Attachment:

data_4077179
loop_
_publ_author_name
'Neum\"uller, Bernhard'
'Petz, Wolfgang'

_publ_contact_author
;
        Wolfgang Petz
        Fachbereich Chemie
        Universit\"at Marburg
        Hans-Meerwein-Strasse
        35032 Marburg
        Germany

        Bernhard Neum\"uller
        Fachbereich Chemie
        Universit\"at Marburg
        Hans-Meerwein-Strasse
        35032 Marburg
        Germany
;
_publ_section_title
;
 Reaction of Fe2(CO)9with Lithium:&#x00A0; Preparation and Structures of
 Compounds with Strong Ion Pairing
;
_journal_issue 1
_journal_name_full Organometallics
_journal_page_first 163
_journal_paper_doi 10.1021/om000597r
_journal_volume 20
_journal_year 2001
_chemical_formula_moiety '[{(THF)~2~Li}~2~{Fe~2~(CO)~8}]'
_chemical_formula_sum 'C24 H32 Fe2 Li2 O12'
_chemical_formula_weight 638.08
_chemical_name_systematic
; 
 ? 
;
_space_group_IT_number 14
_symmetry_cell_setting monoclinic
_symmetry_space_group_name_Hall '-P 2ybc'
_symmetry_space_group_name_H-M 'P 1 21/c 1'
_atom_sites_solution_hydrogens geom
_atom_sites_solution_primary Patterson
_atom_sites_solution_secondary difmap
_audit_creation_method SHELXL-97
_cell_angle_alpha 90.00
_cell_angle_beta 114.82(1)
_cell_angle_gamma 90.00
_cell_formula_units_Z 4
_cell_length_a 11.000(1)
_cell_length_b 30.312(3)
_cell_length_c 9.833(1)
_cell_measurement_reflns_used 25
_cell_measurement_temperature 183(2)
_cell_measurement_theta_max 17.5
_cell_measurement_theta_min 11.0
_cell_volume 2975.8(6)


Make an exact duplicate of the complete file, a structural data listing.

data_4077179
loop_
_publ_author_name
'Neum\"uller, Bernhard'
'Petz, Wolfgang'

_publ_contact_author
;
        Wolfgang Petz
        Fachbereich Chemie
        Universit\"at Marburg
        Hans-Meerwein-Strasse
        35032 Marburg
        Germany

        Bernhard Neum\"uller
        Fachbereich Chemie
        Universit\"at Marburg
        Hans-Meerwein-Strasse
        35032 Marburg
        Germany
;
_publ_section_title
;
 Reaction of Fe2(CO)9with Lithium:&#x00A0; Preparation and Structures of
 Compounds with Strong Ion Pairing
;
_journal_issue 1
_journal_name_full Organometallics
_journal_page_first 163
_journal_paper_doi 10.1021/om000597r
_journal_volume 20
_journal_year 2001
_chemical_formula_moiety '[{(THF)~2~Li}~2~{Fe~2~(CO)~8}]'
_chemical_formula_sum 'C24 H32 Fe2 Li2 O12'
_chemical_formula_weight 638.08
_chemical_name_systematic
; 
 ? 
;
_space_group_IT_number 14
_symmetry_cell_setting monoclinic
_symmetry_space_group_name_Hall '-P 2ybc'
_symmetry_space_group_name_H-M 'P 1 21/c 1'
_atom_sites_solution_hydrogens geom
_atom_sites_solution_primary Patterson
_atom_sites_solution_secondary difmap
_audit_creation_method SHELXL-97
_cell_angle_alpha 90.00
_cell_angle_beta 114.82(1)
_cell_angle_gamma 90.00
_cell_formula_units_Z 4
_cell_length_a 11.000(1)
_cell_length_b 30.312(3)
_cell_length_c 9.833(1)
_cell_measurement_reflns_used 25
_cell_measurement_temperature 183(2)
_cell_measurement_theta_max 17.5
_cell_measurement_theta_min 11.0
_cell_volume 2975.8(6)